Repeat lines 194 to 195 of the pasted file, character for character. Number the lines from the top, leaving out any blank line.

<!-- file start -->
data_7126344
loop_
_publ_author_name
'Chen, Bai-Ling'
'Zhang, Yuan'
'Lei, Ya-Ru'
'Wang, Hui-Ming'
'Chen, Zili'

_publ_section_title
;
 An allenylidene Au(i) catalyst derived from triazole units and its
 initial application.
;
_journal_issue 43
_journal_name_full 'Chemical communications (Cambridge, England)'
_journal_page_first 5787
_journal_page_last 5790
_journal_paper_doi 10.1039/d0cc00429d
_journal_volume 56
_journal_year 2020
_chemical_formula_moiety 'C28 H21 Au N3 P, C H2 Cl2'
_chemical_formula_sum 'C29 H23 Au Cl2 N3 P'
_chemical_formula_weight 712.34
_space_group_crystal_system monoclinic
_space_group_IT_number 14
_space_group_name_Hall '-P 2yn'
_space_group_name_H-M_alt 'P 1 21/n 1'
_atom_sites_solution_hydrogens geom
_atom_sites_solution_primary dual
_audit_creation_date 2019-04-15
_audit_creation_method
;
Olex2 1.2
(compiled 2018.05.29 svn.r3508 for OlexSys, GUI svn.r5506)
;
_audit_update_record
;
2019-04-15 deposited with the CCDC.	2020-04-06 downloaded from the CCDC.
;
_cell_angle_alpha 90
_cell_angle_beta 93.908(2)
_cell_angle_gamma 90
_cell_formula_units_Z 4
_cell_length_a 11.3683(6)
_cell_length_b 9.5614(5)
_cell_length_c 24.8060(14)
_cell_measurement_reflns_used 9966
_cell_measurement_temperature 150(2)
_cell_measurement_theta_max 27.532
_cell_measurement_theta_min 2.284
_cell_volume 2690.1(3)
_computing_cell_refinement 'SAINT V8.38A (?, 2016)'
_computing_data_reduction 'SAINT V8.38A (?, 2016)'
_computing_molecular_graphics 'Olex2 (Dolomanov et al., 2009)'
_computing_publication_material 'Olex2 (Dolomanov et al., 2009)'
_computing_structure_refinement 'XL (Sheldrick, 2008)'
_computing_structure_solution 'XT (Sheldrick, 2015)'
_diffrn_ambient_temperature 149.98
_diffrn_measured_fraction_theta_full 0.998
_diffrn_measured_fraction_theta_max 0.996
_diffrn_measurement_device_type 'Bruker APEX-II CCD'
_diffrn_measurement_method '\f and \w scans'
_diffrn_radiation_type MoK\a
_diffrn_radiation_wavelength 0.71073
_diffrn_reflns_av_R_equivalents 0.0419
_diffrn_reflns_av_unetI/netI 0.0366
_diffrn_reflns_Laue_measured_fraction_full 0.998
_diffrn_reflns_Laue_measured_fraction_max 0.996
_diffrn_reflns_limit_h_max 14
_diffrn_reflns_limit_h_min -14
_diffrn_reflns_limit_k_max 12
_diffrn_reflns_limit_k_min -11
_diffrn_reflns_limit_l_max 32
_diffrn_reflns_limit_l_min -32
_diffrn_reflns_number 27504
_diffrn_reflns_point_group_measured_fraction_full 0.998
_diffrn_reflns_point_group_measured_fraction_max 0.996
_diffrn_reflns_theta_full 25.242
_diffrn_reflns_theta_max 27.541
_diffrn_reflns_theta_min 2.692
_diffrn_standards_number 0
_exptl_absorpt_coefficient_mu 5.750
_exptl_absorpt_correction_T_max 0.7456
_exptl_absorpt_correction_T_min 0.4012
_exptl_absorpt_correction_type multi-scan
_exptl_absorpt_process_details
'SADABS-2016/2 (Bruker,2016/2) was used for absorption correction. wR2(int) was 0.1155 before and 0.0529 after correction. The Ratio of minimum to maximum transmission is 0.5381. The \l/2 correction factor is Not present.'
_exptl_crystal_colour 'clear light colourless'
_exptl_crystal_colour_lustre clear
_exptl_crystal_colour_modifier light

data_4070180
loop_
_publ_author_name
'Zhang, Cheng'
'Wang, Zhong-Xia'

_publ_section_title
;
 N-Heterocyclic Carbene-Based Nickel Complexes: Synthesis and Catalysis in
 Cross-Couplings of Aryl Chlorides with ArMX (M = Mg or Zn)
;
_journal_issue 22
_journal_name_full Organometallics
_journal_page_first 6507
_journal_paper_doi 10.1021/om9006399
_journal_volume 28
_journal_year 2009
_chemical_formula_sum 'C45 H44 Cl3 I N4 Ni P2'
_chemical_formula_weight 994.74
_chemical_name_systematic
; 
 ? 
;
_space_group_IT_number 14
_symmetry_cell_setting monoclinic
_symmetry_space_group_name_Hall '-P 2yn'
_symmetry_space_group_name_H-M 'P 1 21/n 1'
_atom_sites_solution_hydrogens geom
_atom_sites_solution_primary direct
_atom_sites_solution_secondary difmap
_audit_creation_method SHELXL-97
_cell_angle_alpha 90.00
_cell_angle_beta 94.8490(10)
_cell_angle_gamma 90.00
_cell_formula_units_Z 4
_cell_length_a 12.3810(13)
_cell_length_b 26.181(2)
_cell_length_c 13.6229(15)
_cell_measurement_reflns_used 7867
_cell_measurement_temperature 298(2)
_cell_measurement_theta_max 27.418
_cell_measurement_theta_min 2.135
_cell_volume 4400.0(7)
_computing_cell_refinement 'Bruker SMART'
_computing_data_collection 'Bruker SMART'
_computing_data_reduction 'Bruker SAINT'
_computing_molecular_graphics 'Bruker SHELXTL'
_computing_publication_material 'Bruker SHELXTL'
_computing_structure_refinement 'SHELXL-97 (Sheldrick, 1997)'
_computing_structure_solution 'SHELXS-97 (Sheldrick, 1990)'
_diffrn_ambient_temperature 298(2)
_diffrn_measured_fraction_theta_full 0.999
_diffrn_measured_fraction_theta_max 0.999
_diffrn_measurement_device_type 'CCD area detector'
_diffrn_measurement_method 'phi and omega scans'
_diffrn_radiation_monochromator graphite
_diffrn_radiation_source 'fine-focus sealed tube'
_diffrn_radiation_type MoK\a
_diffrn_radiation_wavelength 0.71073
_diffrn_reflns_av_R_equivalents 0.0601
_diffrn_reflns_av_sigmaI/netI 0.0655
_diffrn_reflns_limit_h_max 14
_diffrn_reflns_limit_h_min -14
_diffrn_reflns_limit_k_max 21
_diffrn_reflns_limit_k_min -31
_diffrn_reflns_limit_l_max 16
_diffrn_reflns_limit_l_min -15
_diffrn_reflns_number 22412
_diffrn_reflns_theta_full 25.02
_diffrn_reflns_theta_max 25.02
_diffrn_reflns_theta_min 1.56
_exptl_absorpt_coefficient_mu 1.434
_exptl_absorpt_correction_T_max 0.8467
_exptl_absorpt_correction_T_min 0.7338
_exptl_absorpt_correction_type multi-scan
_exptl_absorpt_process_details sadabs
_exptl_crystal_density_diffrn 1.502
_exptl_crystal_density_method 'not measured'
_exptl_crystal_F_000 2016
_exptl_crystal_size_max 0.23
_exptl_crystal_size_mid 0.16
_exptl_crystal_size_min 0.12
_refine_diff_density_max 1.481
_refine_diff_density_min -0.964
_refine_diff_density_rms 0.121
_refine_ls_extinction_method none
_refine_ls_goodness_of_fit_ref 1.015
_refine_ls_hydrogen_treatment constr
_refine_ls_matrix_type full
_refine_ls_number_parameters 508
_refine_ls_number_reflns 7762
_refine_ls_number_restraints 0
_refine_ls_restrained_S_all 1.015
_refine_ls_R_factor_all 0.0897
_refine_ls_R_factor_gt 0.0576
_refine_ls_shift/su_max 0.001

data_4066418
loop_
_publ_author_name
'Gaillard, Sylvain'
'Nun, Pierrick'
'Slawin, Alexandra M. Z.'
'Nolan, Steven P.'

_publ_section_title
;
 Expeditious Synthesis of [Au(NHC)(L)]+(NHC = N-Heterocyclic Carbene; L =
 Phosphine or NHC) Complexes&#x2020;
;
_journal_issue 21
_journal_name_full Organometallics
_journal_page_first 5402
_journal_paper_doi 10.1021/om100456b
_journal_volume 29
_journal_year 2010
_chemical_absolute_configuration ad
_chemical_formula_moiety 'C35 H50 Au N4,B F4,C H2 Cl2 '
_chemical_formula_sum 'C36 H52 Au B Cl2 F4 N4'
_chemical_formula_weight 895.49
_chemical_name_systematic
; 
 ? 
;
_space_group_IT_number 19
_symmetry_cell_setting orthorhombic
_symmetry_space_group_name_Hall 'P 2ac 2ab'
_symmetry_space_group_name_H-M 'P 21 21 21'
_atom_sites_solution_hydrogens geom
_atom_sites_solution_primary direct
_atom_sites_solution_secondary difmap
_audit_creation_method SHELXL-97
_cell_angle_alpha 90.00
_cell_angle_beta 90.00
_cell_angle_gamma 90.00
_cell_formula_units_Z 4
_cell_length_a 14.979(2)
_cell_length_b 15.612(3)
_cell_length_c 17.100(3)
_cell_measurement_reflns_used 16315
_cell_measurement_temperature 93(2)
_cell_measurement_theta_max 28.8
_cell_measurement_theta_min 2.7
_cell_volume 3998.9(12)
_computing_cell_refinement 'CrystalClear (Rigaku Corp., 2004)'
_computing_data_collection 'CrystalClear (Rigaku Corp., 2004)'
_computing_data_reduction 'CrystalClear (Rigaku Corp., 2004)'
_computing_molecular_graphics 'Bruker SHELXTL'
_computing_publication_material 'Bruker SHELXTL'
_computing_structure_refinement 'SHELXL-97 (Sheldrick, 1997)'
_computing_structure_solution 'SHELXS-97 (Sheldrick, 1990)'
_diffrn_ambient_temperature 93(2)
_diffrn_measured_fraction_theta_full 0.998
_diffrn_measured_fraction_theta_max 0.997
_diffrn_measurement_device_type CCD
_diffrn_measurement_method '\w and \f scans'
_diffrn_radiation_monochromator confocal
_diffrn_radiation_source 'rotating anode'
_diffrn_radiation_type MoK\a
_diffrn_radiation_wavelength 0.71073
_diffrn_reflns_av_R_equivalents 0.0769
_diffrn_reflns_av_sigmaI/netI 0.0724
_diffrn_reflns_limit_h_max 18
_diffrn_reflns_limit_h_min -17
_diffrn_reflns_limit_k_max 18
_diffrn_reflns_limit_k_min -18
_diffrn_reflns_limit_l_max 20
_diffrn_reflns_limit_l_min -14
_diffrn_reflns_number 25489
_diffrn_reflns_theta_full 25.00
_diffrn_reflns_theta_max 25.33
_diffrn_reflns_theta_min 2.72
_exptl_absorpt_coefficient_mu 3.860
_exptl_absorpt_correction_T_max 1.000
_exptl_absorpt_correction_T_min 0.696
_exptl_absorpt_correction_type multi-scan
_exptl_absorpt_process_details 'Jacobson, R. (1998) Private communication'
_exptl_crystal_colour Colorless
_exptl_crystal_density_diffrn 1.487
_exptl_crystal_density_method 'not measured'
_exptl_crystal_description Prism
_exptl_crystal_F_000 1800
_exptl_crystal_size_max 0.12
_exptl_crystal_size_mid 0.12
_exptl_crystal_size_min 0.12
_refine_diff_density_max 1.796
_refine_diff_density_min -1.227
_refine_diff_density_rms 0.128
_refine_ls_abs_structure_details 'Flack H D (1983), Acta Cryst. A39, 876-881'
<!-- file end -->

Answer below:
;
 Expeditious Synthesis of [Au(NHC)(L)]+(NHC = N-Heterocyclic Carbene; L =